Example 9.11. Chameleon was applied to two data sets that clustering algo- rithms such as K-means and DBSCAN have difficulty clustering. The results of this clustering are shown in Figure 9.21. The clusters are identified by the shading of the points. In Figure 9.21,(a), the two clusters are irregularly shaped and quite close to each other. AIso, noise is present. In Figure 9.21(b), the two clusters are connected by a bridge, and again, noise is present. Nonetheless, Chameleon identifies what most people would identify as the natural clusters. Chameleon has specifically been shown to be very effective for clustering spa- tial data. Finally, notice that Chameleon does not discard noise points, as do other clustering schemes, but instead assigns them to the clusters. I
622 Chapter 9 Cluster Analysis: Additional Issues and Algorithms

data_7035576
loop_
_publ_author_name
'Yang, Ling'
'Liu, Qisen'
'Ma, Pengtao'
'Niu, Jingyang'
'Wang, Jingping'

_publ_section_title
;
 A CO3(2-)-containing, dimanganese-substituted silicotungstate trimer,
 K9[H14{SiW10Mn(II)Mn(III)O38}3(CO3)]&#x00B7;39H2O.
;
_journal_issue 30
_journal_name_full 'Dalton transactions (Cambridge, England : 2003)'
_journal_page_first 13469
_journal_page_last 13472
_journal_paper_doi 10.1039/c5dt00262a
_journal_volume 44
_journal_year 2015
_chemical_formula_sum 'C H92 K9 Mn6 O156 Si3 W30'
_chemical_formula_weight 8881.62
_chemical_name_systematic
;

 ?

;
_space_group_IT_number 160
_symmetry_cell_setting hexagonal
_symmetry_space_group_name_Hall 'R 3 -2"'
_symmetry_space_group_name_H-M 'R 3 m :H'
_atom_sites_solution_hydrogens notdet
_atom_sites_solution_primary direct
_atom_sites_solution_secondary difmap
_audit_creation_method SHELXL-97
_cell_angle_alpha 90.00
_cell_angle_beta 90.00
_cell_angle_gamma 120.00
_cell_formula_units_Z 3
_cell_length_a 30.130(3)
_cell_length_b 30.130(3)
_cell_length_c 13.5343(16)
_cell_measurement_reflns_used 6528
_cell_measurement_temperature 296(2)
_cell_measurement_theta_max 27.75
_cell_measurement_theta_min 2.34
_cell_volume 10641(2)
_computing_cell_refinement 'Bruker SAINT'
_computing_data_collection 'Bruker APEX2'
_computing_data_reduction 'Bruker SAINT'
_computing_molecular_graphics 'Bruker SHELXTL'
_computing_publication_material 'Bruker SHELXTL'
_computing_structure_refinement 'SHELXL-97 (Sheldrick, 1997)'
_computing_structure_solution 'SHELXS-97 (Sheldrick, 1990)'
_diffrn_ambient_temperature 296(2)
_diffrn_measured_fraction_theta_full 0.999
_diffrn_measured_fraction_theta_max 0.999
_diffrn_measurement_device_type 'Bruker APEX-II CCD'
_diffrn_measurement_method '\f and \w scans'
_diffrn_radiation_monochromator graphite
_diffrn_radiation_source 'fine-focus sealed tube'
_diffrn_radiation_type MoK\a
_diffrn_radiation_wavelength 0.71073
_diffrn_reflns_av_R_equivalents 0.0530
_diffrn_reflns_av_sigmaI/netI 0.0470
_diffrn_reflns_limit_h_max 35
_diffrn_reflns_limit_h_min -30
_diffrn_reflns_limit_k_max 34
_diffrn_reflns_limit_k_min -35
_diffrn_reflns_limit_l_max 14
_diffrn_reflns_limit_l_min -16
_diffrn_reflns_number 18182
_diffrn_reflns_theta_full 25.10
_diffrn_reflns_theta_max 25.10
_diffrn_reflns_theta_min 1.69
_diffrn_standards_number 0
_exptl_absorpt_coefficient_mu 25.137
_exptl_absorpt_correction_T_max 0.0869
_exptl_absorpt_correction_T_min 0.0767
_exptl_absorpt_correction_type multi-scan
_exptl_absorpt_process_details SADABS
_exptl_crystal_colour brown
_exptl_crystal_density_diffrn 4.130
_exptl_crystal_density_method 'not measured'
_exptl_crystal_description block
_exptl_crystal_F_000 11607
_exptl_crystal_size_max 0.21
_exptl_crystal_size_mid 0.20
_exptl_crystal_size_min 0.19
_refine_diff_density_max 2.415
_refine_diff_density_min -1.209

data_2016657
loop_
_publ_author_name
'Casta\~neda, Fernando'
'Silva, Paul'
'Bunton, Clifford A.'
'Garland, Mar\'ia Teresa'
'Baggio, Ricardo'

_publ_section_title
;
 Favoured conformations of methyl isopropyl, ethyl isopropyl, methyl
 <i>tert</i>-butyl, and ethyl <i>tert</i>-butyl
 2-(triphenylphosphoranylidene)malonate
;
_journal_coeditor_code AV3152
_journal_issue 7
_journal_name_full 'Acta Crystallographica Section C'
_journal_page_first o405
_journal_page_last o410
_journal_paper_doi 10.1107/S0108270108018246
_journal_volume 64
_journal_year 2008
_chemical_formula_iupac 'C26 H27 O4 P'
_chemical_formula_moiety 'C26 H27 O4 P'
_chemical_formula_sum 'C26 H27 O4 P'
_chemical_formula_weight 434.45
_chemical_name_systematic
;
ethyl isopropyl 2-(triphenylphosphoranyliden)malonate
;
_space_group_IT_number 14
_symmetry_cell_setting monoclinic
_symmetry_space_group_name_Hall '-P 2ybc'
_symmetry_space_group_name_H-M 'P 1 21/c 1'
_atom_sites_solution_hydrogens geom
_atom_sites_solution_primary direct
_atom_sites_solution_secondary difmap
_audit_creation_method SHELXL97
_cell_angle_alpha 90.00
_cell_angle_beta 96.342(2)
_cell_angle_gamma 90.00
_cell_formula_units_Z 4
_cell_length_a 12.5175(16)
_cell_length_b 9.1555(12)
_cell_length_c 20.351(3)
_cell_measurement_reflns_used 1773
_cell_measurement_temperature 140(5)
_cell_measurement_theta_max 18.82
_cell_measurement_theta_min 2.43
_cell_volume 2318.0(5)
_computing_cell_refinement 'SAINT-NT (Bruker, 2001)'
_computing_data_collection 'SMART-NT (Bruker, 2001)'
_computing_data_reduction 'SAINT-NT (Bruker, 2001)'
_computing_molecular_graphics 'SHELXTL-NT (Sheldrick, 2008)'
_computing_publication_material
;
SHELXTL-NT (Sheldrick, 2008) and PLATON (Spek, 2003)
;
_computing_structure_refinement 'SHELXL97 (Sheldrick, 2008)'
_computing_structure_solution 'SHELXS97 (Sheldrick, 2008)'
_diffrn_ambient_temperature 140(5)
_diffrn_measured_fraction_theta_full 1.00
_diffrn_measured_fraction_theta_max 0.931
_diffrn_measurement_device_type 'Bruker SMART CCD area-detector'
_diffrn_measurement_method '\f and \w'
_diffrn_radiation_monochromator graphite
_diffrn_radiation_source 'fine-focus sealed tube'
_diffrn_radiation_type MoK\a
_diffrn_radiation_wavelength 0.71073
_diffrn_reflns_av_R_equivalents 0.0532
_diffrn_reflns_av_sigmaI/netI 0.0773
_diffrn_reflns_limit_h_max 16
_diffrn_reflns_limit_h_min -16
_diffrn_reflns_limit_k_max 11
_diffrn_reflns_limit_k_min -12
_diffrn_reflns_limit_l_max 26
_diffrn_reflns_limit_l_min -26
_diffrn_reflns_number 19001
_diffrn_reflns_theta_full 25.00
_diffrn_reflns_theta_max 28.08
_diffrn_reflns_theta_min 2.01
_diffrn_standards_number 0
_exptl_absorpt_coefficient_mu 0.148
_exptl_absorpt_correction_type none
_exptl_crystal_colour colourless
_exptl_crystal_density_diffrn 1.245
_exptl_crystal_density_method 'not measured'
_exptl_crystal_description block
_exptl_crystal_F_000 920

Figure 9.21. Chameleon applied to cluster a pair of two-dimensional sets of points. @1999, IEEE
Strengths and Limitations
Chameleon can effectively cluster spatial data, even though noise and outliers are present and the clusters are of different shapes, sizes, and density. Cha- meleon assumes that the groups of objects produced by the sparsification and graph partitioning process are subclusters; i.e., that most of the points in a partition belong to the same true cluster. If not, then agglomerative hier- archical clustering will only compound the errors since it can never separate objects that have been wrongly put together. (See the discussion in Section 8.3.4.) Thus, Chameleon has problems when the partitioning process does not produce subclusters, as is often the case for high-dimensional data.
9.4.5 Shared Nearest Neighbor Similarity
In some cases, clustering techniques that rely on standard approaches to sim- ilarity and density do not produce the desired clustering results. This section examines the reasons for this and introduces an indirect approach to similarity that is based on the following principle: